Monday, April 25, 2011

Classification & pathogenicity of Microbes

The microbial causes of human disease include viruses, Chlamydia, Richettsiae, Mycoplasmas, bacteria, fungi & protozoa. Basic features of these are included in table 1

Table 1. classification Of Microbes

Type of microbes Nuclic acid Multiplication Approx. Size (um) Seen by LM Cell wall Cytmenb. Senaitive antibiotic Other features

Intracellular Extracellur

Viruses DNA or RNA + - 0.01–0.3 No No No No Host cell may show inclusion

Chlamydia esc. Trachomates C. psittaci DNA + RNA +Multiplication by binary fission - 0.3 No No Yes Yes eg tetracycline Host cell may show chonilusin

Richettsiae eg coxiella, R.prowazeki DNA + RNA + by binary fission -occasional exception 0.3 Sometimes just visible by sp. Stains Rudimentary cell wall Yes Yes eg tetracycline Typheus transmission by arthropodes.

Mycoplasma eg. M.pneumonia, M. hominis DNA + RNA + Multiple. efementary badies + 0.12–0.3 ometines just visible by sp. Stains No Yes Yes eg tetracycline Remarry cells

Bacteria DNA + RNA ± + Multiply binoryfissi 0.5 – 0.8 long Yes Yes Yes Yes Rigid cell wall

Fungi DNA + RNA + + Larger than bact. (75 vong, >0.5 wide) Yes Yes (Thicker than bact. Cell + contains sterop) Yes No Sensitive to anti fungal Menles of plant lutno chlorgy

Protozoa DNA + RNA ± depends on particular species ± Laryer than fungi Yes Yes Yes Not usually -

Viruses differ greatly from all the other microbes as they consist essentially of only nucleic acid surrounded by a protein coat (capsid) & contain only one instead of two types of nucleic acid.

Chlamydiae & Richettsiae are also obligate intracellular parasites, have both DNA & RNA & multiply by binary fission. Mycoplasmas, bacteria & fungi can be cultured in cell free media unlike the above intra cellular microbes .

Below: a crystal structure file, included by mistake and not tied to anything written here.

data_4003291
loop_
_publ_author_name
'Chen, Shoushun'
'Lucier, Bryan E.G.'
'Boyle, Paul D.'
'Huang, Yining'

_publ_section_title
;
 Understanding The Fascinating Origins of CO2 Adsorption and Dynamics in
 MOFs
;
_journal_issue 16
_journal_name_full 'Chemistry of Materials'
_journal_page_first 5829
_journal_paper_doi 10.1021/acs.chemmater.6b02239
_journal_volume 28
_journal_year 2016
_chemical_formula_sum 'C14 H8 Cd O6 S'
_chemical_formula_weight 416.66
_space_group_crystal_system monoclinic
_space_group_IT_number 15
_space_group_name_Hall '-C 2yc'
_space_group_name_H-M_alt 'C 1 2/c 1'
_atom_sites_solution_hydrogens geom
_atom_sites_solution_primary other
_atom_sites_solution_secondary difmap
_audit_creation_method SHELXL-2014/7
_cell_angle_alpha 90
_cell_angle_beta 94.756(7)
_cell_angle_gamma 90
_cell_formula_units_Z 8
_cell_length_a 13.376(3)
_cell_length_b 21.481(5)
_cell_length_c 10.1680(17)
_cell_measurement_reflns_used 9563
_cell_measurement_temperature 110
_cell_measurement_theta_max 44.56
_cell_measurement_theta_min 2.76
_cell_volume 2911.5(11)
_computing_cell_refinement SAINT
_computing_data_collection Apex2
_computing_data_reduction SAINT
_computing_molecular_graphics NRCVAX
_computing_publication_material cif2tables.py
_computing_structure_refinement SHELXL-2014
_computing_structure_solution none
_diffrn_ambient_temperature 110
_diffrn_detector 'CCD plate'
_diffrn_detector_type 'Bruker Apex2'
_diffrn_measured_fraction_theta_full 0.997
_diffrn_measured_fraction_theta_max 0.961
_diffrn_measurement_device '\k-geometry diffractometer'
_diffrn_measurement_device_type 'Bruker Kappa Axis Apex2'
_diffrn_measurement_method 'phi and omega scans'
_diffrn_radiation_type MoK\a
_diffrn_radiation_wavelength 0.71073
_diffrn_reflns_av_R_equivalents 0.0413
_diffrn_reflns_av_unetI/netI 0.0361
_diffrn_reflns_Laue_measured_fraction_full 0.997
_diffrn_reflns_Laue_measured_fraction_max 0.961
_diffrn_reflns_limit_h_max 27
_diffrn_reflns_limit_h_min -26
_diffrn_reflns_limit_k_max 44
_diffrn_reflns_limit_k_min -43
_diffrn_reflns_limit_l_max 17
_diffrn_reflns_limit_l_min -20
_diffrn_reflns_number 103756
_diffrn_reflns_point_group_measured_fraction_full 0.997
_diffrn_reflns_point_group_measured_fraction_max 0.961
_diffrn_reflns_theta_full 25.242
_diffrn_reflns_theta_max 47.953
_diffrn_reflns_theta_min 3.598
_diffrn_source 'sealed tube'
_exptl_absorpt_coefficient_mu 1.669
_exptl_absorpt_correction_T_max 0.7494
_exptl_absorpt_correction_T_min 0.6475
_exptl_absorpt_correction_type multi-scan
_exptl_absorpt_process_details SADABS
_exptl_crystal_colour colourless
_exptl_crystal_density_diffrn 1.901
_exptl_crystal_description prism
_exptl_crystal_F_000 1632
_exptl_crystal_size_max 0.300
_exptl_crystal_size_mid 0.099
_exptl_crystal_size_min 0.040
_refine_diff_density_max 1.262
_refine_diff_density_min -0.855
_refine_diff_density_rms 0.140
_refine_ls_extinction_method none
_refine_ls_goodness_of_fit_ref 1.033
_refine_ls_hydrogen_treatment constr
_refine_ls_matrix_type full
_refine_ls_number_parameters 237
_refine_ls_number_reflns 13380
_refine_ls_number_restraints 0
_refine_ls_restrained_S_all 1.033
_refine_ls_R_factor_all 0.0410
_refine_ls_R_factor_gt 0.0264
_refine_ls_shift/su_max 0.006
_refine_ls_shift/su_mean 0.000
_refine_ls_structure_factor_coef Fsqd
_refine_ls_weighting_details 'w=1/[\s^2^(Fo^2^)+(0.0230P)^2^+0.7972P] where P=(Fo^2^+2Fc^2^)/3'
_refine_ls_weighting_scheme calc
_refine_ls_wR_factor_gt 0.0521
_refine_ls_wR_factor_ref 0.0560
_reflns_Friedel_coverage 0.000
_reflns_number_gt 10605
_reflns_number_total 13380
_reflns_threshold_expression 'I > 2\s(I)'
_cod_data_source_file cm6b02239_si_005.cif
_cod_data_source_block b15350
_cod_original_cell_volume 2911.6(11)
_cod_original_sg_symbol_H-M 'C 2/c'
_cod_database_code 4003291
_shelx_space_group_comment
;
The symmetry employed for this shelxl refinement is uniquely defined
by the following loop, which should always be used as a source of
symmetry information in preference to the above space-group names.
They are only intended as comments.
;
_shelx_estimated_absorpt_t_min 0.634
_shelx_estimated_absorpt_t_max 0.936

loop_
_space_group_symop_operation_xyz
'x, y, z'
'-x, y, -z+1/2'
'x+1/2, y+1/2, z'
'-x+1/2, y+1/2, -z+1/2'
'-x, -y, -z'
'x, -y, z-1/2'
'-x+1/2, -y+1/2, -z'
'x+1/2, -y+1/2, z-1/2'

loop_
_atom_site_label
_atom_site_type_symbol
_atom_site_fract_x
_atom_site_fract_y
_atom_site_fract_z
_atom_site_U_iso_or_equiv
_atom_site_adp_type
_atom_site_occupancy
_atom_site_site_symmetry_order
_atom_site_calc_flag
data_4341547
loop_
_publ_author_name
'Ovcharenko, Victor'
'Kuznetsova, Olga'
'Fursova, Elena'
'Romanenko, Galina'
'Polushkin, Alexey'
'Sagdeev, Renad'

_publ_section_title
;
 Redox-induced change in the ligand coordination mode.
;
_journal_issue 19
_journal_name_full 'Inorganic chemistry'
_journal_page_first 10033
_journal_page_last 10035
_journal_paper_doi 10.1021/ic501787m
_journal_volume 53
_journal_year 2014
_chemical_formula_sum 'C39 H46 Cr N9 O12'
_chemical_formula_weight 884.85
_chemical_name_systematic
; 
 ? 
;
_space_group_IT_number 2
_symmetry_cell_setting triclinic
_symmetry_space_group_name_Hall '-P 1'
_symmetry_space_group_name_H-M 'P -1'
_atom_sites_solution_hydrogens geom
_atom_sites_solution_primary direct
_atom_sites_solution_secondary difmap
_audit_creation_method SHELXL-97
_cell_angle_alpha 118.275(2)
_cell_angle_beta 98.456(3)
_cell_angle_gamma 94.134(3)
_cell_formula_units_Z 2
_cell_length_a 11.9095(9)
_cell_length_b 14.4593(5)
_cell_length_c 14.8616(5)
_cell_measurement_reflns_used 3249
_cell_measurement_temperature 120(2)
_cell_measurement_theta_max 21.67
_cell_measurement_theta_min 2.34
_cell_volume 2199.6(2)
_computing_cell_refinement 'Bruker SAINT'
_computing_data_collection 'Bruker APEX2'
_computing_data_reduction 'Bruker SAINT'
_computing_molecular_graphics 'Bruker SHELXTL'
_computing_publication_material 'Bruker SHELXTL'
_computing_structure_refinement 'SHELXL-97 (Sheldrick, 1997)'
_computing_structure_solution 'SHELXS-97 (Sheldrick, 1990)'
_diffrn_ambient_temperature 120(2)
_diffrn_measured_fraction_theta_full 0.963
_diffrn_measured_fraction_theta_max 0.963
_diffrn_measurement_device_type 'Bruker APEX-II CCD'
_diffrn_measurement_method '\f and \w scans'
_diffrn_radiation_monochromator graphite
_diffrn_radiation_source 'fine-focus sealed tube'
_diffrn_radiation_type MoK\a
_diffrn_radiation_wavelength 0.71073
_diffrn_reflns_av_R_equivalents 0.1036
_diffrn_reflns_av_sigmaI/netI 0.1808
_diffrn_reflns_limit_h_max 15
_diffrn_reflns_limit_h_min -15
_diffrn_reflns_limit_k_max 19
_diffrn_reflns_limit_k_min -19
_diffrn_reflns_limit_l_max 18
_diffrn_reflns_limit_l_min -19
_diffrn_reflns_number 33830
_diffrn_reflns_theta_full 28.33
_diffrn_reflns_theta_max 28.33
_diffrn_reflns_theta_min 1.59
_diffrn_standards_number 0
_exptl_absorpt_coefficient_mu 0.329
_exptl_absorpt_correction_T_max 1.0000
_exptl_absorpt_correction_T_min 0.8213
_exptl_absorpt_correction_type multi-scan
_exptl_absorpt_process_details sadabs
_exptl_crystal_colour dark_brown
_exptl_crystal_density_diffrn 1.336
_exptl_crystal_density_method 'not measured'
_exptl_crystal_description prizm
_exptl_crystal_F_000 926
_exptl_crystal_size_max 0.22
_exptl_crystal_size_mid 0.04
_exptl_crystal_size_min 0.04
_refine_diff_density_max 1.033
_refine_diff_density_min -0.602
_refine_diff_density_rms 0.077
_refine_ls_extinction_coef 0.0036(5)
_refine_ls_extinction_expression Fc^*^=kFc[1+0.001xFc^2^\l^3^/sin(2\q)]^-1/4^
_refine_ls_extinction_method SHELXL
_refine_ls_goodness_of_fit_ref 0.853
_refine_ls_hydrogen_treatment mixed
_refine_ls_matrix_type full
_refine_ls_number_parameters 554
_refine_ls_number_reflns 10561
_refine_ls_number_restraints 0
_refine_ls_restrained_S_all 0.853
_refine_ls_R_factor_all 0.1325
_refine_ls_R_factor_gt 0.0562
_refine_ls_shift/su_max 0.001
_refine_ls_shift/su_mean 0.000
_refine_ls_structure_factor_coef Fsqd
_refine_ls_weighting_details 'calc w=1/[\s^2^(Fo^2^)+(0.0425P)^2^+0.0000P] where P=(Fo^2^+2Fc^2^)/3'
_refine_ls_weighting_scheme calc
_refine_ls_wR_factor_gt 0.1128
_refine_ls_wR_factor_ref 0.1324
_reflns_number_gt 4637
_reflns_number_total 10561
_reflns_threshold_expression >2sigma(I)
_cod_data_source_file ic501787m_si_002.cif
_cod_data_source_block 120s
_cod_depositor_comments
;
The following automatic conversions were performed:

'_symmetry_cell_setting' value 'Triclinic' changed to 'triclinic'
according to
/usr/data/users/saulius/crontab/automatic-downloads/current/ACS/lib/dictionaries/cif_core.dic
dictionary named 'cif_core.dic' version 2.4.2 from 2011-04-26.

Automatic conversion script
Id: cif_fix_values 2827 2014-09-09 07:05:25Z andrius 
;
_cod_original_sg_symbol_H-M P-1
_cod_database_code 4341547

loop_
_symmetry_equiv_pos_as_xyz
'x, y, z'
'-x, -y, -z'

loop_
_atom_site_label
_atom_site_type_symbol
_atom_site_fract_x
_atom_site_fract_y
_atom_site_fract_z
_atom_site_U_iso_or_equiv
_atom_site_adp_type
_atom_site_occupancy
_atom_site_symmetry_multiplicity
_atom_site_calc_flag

Protozoa pathogenic to man are divided into 3 main groups :

1. Sarcodina (amoebae) e g Entamoeba histolytica .

2. Sporozoa eg. Plasmodium falciparum, Toxoplasma gondii.

3. Mostigophora (flagellates) eg Trichomonas vaginalis, Giardia lambilia, Leishmania & Trypansoma sp.

Classification of bacteria :

There are 3 main group of bacteria :

1- Bacteria that are readily Gram – Stained

2- Acid – fast bacilli

3- Spirochetes'

Bacteria that are readily Gram – Stained:

These are classified into Gram positive (blue-purple) or Gram negative (pink-red) cocci or bacilli (Table 2)

After the application of the methyl violet dye, Gram positive bacteria stain blue & this color is retained in spite of decolorization with acetone (or alcohol)and Gram negative bacteria initially stain blue after the methyl violet is applied but the color is lost after the application of acetone (or alcohol). They then take up the pink counter stain (Carbol fuchsine, methyl red or saffronin).

The reason for the difference in color after gram staining is not fully understood, but it is probably related to the large amount of mucopeptide & teichoic acid in the cell walls of Gram positive bacteria. The fact that Gram positive bacteria are more acidic than Gram negative bacteria may account for their greater affinity for a basic dye. Even more important may be the greater permeability of Gram negative cell walls which allow the methyl violet – iodine dye complex to diffuse out after treatment with acetone more readily than cell walls of Gram positive bacteria.

Within each sub group, there are aerobic or anaerobic examples . The majority of bacterial pathogens can grow either aerobically or anaerobically i.e. facultative anaerobes such as Staphylococcus aureus or Escherichia coli in table 2 these have been included as aerobes. There are a few bacterial species which are strict aerobes such as Pseudomonas aeruginosa which will not grow at all anaerobically. Some bacterial species are strict anaerobes such as Clasteriduim tetani or Bacteroides fragilis, which will not grow at all aerobically .

Exceptional Gram negative stainable bacteria include Legionella pneumophillia & Borrelia vincent. Legionella pneumophillia requires prolonged staining with the counter stain to be seen in tissues, although it appears readily as Gram negative bacilli in smears made from colonies on agar media. Borrelia vincent is the only spirochete pathogen that is easily seen by a Gram stain.

Acid- fast bacilli :

Mycobacteria species are not readily seen by a Gram stain. Zheil-Nelseen ( ZN) or other acid- fast stains are required for staining these organisms which have cell walls containing abundant lipids. Examples include Mycobacterium tuberculosis & Mycobacterium leprae .

Spirochetes :

They are thin walled spiraled flexible organism which are motile by means of an axial filaments and they are not seen in a Gram stain (except Borrelia vincent) but may be seen either by dark ground illumination microscopy or in a silver stain under the light microscope. Borrelia spirochaetes in the blood may also be seen in a Giemsa stain.